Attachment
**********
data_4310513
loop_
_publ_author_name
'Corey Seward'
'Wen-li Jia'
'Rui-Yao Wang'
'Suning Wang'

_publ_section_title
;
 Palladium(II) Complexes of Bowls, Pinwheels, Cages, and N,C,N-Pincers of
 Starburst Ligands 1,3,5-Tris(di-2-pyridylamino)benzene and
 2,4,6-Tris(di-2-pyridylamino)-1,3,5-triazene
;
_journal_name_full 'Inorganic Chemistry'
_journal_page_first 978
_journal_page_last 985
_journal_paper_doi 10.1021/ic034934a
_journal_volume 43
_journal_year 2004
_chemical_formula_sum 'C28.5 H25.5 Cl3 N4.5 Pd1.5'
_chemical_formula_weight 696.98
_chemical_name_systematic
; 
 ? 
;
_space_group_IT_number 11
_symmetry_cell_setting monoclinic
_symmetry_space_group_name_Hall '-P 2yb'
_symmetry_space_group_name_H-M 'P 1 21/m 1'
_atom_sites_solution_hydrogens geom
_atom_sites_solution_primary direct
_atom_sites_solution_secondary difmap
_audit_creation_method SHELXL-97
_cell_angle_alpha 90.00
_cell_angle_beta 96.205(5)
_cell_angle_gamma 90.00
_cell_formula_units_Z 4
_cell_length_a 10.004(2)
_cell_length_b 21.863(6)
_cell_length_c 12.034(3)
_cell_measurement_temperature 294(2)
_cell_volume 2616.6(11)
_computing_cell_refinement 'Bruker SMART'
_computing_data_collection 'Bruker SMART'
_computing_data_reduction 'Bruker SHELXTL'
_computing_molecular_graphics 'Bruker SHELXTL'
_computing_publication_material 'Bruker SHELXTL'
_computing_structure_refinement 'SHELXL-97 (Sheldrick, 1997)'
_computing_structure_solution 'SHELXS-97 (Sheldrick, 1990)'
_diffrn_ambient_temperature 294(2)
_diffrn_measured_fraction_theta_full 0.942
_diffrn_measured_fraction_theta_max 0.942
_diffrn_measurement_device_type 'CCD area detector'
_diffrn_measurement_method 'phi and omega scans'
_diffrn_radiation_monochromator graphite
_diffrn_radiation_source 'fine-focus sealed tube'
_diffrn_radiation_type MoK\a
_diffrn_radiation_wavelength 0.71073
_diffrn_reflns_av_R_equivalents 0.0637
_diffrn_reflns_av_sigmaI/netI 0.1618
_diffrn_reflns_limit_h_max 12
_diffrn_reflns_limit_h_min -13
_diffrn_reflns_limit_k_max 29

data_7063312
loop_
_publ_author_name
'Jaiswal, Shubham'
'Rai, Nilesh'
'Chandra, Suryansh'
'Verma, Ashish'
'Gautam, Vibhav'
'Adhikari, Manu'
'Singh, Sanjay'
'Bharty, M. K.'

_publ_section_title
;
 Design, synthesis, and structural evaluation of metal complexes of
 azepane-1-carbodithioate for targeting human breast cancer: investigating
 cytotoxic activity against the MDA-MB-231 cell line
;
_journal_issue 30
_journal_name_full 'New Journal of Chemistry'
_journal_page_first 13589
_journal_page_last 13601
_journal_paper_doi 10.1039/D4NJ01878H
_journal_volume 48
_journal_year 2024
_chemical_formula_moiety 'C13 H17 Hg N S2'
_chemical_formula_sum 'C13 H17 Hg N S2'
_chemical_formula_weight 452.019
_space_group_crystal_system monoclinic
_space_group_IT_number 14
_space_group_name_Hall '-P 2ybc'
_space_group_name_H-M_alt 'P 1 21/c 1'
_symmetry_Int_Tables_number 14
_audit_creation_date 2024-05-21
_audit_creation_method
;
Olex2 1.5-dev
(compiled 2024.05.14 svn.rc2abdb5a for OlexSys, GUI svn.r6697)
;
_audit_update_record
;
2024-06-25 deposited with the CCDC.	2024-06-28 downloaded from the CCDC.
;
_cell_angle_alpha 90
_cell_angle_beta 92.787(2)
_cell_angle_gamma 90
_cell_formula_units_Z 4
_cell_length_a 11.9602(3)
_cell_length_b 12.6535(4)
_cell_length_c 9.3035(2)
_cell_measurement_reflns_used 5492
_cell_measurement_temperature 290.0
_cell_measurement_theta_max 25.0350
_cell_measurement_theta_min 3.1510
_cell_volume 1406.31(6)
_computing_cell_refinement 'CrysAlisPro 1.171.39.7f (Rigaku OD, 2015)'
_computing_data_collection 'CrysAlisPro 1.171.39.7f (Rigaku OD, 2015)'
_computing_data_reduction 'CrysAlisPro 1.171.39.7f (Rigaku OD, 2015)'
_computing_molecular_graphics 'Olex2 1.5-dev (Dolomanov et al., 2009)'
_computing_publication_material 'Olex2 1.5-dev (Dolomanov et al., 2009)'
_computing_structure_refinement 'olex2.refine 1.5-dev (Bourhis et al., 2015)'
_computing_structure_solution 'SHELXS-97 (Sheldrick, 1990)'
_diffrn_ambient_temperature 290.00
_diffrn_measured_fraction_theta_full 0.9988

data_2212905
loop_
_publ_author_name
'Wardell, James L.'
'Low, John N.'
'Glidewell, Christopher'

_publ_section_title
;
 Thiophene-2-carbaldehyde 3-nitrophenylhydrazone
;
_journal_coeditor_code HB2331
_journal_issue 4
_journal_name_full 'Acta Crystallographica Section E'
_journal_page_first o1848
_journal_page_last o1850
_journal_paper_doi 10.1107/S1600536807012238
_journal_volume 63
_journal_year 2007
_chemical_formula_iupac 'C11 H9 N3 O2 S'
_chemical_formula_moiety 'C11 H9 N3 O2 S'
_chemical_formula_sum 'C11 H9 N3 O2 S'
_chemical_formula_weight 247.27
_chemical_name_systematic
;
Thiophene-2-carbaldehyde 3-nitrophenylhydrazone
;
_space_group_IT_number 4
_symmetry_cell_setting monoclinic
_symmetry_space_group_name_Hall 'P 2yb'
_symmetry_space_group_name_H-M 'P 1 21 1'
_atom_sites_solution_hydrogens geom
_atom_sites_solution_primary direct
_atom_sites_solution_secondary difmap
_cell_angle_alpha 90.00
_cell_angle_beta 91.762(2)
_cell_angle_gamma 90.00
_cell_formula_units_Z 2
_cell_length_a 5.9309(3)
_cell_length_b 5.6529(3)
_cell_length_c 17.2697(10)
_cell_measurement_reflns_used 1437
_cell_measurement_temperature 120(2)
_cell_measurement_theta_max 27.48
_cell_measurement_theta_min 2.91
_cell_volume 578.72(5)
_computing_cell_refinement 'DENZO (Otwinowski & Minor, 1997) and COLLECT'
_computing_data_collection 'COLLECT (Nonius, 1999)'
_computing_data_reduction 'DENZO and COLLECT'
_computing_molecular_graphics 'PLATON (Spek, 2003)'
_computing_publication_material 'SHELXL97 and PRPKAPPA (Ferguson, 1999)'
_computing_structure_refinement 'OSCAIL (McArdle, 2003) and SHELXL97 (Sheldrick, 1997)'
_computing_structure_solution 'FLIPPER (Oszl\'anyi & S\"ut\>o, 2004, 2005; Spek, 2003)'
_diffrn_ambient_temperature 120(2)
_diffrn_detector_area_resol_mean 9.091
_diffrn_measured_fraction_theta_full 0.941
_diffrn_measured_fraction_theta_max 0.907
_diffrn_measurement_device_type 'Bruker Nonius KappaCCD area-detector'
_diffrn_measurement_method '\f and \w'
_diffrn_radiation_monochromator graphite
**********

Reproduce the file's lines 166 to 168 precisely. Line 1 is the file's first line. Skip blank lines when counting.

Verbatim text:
_cell_length_c 17.2697(10)
_cell_measurement_reflns_used 1437
_cell_measurement_temperature 120(2)